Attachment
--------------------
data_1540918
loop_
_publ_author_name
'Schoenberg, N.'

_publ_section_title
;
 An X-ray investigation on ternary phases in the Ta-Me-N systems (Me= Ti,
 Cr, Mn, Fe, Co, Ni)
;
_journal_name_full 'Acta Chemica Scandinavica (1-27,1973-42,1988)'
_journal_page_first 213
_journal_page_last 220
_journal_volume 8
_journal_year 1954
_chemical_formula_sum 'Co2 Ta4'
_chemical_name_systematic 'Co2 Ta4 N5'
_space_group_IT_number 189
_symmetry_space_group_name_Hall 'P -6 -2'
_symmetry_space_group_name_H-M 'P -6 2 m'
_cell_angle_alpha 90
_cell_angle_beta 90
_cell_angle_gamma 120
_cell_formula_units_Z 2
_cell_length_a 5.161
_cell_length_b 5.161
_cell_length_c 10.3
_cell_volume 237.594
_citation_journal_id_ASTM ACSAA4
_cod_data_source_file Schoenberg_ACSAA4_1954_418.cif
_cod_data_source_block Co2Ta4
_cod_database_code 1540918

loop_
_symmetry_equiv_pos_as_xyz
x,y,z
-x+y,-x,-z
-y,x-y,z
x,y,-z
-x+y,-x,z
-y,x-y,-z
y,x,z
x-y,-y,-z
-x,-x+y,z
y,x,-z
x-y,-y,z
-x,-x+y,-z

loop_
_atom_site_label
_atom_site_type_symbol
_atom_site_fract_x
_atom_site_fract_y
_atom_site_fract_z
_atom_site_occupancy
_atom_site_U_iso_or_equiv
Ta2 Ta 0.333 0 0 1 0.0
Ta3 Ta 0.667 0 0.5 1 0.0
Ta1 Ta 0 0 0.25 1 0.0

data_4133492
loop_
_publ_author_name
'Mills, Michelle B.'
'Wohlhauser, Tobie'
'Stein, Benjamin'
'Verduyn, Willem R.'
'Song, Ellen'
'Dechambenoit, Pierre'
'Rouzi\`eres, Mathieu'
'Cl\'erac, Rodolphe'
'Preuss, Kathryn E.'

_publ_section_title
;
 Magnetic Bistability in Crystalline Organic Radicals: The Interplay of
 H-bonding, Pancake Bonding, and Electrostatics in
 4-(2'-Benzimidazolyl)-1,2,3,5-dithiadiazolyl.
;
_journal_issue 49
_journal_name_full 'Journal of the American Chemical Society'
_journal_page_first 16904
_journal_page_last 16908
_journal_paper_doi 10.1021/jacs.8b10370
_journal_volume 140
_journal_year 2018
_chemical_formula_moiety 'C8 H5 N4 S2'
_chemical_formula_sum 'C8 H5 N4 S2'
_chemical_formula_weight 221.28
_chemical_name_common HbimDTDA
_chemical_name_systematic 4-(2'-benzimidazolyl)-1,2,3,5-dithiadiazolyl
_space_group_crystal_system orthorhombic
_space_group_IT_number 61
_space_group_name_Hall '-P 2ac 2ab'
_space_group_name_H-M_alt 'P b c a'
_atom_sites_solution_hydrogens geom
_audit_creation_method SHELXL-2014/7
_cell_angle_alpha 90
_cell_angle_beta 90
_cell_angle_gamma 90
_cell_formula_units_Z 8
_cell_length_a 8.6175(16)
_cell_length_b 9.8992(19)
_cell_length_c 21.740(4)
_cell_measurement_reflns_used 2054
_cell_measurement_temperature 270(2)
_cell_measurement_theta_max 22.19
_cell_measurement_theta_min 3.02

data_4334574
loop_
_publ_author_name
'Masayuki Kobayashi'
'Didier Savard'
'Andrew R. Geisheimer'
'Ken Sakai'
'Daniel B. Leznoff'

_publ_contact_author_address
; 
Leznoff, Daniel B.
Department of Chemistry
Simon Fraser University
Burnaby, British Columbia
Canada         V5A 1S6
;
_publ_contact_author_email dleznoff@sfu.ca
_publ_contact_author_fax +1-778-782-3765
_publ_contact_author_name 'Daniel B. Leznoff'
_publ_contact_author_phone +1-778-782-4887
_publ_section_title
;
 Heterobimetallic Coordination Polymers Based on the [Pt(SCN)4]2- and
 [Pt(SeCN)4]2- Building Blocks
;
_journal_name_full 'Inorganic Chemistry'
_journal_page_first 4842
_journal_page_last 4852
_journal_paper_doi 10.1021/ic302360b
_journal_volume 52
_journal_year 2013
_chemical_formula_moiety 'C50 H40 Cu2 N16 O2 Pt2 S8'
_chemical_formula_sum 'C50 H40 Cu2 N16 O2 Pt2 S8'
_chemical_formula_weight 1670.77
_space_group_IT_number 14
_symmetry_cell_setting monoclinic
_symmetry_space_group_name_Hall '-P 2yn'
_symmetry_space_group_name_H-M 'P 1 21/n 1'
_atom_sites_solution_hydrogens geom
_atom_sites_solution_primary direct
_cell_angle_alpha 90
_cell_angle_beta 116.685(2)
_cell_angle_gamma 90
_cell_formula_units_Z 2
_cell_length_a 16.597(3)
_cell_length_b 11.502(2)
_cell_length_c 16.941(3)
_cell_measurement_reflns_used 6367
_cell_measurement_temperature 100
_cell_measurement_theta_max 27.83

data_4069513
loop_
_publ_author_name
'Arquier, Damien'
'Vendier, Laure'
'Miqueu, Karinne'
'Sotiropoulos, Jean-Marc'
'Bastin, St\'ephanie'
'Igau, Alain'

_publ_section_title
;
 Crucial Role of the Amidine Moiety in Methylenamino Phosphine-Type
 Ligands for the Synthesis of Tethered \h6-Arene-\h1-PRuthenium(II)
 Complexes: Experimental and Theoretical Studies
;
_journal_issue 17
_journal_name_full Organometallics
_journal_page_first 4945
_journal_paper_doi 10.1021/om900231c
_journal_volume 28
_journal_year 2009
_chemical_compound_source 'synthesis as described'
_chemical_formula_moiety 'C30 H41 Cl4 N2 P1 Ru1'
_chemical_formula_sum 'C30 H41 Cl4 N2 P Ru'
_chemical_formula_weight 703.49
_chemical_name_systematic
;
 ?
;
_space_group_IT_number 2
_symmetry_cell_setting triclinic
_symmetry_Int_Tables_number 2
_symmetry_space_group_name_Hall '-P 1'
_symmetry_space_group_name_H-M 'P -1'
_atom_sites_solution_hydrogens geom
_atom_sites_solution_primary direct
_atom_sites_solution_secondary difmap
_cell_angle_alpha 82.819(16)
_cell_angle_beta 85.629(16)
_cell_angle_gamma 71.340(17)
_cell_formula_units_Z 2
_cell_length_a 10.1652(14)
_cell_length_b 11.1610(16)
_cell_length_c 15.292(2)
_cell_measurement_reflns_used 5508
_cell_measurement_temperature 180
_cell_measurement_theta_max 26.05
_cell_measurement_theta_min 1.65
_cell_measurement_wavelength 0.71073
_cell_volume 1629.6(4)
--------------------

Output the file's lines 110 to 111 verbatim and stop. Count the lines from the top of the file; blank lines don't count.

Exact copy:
'Ken Sakai'
'Daniel B. Leznoff'